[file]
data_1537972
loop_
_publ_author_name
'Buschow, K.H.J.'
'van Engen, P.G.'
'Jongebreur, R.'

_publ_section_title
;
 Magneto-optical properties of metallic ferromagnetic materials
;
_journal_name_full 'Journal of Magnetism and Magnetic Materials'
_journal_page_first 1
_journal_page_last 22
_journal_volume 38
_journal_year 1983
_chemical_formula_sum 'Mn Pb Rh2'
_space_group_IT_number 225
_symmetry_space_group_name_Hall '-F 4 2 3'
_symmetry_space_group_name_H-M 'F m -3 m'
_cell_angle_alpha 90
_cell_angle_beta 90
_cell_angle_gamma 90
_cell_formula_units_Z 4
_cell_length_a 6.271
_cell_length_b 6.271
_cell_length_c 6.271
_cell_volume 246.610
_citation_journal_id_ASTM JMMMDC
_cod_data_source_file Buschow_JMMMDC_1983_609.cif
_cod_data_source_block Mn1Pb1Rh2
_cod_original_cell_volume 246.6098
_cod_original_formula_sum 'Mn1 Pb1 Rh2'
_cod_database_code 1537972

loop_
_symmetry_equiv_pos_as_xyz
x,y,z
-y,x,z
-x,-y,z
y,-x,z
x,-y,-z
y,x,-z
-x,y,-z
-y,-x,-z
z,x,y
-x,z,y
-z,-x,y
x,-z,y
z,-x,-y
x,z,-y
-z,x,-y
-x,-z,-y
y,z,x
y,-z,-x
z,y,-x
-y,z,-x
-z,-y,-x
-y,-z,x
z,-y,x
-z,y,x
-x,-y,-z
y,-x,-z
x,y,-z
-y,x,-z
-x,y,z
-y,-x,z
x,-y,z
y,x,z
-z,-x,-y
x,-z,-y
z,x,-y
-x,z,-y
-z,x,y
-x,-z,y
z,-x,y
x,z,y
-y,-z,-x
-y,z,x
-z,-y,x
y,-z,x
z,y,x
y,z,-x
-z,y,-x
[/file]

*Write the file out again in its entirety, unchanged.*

data_1537972
loop_
_publ_author_name
'Buschow, K.H.J.'
'van Engen, P.G.'
'Jongebreur, R.'

_publ_section_title
;
 Magneto-optical properties of metallic ferromagnetic materials
;
_journal_name_full 'Journal of Magnetism and Magnetic Materials'
_journal_page_first 1
_journal_page_last 22
_journal_volume 38
_journal_year 1983
_chemical_formula_sum 'Mn Pb Rh2'
_space_group_IT_number 225
_symmetry_space_group_name_Hall '-F 4 2 3'
_symmetry_space_group_name_H-M 'F m -3 m'
_cell_angle_alpha 90
_cell_angle_beta 90
_cell_angle_gamma 90
_cell_formula_units_Z 4
_cell_length_a 6.271
_cell_length_b 6.271
_cell_length_c 6.271
_cell_volume 246.610
_citation_journal_id_ASTM JMMMDC
_cod_data_source_file Buschow_JMMMDC_1983_609.cif
_cod_data_source_block Mn1Pb1Rh2
_cod_original_cell_volume 246.6098
_cod_original_formula_sum 'Mn1 Pb1 Rh2'
_cod_database_code 1537972

loop_
_symmetry_equiv_pos_as_xyz
x,y,z
-y,x,z
-x,-y,z
y,-x,z
x,-y,-z
y,x,-z
-x,y,-z
-y,-x,-z
z,x,y
-x,z,y
-z,-x,y
x,-z,y
z,-x,-y
x,z,-y
-z,x,-y
-x,-z,-y
y,z,x
y,-z,-x
z,y,-x
-y,z,-x
-z,-y,-x
-y,-z,x
z,-y,x
-z,y,x
-x,-y,-z
y,-x,-z
x,y,-z
-y,x,-z
-x,y,z
-y,-x,z
x,-y,z
y,x,z
-z,-x,-y
x,-z,-y
z,x,-y
-x,z,-y
-z,x,y
-x,-z,y
z,-x,y
x,z,y
-y,-z,-x
-y,z,x
-z,-y,x
y,-z,x
z,y,x
y,z,-x
-z,y,-x